Tags: Duterte | Philippines | Obama

Philippines' Duterte Regrets Tirade After Obama Cancels Meeting

Philippines' Duterte Regrets Tirade After Obama Cancels Meeting

(AP)

Tuesday, 06 September 2016 06:10 AM

Philippine President Rodrigo Duterte sought to mend fences after his expletive-laden tirade against Barack Obama prompted the U.S. president to cancel a one-on-one meeting in Laos.

In a statement issued by his office on Tuesday, Duterte said he regretted that his comments warning the U.S. against interfering in a war on drugs “came across as a personal attack." The nations agreed to move the meeting to a later date, he added.

“Our primary intention is to chart an independent foreign policy while promoting closer ties with all nations, especially the U.S.," the statement said, adding that the nations shared a “longstanding partnership." “We look forward to ironing out differences arising out of national priorities and perceptions, and working in mutually responsible ways for both countries."

National Security Council spokesman Ned Price said Obama won’t go through with a scheduled bilateral meeting with Duterte on Tuesday at the Association of Southeast Asian Nations summit in Laos. Instead, he’ll will meet with South Korean President Park Geun Hye, Price said in a statement.

While Price’s statement didn’t give a reason for the scheduling change, Duterte on Monday rejected U.S. criticism of the methods he’s using in his anti-drug campaign, saying it was an internal Philippine matter. He indicated that a meeting with Obama could prove a testy affair, saying if the U.S. president questioned him “I will curse you in that forum.”

“Who is he? I am the president of a sovereign state and we have long ceased to be a colony,” Duterte said. “I only am answerable to the Filipino people who elected me as president.”

Asked at a briefing in Hangzhou, China, at the end of the Group of 20 summit about Duterte’s comments, Obama said “clearly he’s a colorful guy” and added that he was talking to his staff to see if “this is a time we can have some constructive, productive conversations.”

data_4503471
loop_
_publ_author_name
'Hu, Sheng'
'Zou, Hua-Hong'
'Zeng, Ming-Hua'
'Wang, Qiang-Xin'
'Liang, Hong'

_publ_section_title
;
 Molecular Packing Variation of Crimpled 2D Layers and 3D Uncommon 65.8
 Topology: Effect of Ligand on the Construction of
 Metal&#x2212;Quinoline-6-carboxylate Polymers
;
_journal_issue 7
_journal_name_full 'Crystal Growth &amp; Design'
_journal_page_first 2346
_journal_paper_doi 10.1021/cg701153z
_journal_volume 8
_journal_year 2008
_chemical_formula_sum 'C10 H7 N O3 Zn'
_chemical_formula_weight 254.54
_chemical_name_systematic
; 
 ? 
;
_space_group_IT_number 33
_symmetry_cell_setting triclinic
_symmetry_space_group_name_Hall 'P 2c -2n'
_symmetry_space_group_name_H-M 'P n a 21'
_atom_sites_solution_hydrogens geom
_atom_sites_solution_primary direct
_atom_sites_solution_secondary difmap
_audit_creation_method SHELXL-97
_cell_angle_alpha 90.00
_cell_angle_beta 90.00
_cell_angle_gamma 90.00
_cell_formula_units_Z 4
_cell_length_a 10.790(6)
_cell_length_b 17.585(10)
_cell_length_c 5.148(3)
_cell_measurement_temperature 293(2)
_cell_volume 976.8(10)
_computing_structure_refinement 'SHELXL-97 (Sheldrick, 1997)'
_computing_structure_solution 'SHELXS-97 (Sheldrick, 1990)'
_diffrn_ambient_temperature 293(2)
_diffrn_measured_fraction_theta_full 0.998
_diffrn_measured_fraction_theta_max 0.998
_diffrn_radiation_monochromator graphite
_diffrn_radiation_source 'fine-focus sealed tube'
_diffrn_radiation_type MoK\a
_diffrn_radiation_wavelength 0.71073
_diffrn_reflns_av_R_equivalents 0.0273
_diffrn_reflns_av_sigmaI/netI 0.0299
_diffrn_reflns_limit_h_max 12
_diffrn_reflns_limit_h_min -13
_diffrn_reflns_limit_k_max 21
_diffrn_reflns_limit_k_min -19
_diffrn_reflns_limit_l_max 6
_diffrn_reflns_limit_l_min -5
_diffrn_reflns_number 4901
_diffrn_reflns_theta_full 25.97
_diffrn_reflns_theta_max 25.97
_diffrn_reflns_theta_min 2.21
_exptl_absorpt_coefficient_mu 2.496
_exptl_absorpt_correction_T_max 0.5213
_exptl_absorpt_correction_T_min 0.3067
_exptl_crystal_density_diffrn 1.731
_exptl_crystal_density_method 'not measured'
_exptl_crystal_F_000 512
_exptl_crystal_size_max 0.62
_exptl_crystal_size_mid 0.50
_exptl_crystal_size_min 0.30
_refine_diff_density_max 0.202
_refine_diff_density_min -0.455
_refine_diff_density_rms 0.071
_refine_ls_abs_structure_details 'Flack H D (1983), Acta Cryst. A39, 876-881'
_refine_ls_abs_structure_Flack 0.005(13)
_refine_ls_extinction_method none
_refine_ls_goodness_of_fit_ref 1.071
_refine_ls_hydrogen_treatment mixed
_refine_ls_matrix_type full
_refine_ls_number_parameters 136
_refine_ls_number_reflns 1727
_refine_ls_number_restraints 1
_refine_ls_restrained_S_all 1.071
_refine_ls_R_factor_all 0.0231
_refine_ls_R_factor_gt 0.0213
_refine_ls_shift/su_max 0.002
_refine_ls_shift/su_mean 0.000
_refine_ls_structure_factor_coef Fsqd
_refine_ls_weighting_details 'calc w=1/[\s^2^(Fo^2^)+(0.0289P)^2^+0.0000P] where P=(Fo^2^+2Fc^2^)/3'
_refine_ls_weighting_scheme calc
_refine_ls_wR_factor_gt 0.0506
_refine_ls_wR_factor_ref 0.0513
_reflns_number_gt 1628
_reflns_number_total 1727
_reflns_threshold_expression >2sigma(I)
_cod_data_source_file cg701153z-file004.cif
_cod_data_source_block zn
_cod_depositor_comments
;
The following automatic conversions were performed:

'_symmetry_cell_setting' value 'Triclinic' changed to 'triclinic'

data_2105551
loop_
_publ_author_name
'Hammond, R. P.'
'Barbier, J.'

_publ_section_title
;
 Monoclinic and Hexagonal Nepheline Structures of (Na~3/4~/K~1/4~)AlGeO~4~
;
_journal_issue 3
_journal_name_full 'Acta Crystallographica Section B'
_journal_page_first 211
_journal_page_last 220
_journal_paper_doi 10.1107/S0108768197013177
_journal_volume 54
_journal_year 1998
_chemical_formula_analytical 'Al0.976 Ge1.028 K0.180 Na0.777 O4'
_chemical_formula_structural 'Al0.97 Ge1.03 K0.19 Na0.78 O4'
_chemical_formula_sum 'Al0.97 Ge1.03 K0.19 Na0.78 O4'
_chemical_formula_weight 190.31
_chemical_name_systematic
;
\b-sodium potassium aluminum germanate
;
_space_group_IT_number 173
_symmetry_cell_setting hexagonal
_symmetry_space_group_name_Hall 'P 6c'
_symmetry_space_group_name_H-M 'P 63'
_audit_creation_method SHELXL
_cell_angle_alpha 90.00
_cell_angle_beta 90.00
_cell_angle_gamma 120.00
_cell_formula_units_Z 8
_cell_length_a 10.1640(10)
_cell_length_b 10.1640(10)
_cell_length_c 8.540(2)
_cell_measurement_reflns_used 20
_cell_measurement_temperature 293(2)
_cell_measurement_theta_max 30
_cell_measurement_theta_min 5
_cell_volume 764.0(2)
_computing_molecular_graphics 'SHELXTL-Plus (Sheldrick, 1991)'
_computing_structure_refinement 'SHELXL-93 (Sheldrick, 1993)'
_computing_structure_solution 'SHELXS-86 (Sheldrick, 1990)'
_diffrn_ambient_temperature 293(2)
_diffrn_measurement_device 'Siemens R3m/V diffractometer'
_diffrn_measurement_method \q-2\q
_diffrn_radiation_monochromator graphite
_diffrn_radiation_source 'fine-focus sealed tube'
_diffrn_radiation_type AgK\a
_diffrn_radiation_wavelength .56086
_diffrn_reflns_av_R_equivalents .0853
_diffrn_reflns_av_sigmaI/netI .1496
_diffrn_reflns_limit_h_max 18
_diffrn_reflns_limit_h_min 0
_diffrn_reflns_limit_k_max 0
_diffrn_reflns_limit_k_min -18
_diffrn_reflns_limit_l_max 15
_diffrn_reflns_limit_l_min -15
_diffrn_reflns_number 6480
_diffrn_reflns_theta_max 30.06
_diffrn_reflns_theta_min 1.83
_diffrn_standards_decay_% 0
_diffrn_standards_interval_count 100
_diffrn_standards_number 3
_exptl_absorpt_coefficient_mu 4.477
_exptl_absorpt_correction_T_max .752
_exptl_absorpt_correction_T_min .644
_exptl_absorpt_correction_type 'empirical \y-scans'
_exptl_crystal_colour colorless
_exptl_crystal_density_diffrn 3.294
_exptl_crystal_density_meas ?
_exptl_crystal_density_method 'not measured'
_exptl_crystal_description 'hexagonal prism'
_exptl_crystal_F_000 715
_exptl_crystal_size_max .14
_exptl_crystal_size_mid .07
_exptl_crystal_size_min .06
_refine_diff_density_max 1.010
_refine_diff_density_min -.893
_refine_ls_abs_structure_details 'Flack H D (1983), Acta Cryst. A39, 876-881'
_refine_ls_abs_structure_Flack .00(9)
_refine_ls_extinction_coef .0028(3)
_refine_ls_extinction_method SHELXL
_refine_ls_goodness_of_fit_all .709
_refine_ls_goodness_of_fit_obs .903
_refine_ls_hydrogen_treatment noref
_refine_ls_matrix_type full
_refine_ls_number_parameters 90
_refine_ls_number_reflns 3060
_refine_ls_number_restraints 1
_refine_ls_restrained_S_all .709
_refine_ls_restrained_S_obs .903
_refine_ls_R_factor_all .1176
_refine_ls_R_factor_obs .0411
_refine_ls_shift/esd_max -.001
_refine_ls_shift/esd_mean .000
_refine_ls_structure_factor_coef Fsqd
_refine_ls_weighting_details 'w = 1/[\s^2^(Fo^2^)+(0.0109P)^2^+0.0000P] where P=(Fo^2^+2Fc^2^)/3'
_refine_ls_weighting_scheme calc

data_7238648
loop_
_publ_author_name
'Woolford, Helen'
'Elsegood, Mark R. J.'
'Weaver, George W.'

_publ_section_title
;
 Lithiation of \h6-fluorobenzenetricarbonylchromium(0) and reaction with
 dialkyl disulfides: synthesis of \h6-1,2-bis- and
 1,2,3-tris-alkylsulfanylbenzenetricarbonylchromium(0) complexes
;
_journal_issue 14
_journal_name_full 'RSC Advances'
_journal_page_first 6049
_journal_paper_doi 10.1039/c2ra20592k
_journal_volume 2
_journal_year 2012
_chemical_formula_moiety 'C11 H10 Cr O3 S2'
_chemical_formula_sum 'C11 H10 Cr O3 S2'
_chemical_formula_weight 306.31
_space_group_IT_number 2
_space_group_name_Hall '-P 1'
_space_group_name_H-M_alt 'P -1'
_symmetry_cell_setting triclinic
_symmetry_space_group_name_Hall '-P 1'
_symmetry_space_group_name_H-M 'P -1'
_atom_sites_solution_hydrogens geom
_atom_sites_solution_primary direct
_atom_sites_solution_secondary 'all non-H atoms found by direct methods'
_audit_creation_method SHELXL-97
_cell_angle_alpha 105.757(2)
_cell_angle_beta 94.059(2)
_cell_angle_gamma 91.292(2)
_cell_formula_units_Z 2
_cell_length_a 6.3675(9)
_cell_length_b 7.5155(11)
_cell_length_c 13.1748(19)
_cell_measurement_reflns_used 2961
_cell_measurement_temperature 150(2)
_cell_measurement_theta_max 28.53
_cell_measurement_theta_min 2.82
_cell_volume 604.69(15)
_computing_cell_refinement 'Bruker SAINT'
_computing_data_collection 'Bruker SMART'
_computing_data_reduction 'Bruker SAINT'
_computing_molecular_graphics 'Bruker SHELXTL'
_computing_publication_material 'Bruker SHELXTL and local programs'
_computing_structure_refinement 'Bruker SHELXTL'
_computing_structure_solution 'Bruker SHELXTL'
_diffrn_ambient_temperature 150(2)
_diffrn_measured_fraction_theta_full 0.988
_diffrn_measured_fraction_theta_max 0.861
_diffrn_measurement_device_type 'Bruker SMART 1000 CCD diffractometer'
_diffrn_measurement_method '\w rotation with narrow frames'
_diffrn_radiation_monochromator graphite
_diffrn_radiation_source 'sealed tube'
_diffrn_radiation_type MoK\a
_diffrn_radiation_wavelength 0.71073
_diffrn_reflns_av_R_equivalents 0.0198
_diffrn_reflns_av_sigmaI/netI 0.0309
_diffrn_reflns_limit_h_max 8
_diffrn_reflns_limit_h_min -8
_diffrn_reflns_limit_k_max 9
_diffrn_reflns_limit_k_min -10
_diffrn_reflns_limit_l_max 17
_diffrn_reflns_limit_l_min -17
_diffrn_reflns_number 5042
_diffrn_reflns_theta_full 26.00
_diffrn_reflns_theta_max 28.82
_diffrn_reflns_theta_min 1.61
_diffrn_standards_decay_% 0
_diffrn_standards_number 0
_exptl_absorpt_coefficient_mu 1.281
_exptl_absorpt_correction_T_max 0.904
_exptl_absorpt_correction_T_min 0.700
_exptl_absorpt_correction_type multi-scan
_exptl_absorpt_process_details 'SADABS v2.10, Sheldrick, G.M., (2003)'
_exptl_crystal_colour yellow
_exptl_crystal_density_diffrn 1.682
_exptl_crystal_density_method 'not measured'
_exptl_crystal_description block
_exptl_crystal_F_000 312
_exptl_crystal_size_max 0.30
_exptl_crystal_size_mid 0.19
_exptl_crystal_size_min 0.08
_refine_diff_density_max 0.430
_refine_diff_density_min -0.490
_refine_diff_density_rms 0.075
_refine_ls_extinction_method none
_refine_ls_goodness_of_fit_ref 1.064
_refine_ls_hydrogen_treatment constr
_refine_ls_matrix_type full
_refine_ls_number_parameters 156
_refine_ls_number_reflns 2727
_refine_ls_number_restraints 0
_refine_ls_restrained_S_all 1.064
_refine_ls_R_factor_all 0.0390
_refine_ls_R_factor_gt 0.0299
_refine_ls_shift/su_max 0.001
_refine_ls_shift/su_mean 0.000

Defiant Duterte

Duterte has been defiant toward international criticism of his anti-drug campaign, which has left about 2,400 dead in the two months since he took office. He’s lashed out at statements from the United Nations and the U.S., responding to comments from U.S. Ambassador Philip Goldberg by calling him a homosexual. That prompted Washington to summon officials from the Philippine Embassy to complain.

Duterte has defended his campaign as a matter of national security, calling illegal drugs a pandemic that must be wiped out by the Philippines at any cost.

“Nobody has a right to lecture me,” Duterte said. “God, do not do it. We will end up disrespecting each other if you do that to me.”

The war on drugs will continue and many will be killed “until the last pusher is out of business,” he said.

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Philippine President Rodrigo Duterte sought to mend fences after his expletive-laden tirade against Barack Obama prompted the U.S. president to cancel a one-on-one meeting in Laos.
Duterte, Philippines, Obama
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2016-10-06
Tuesday, 06 September 2016 06:10 AM
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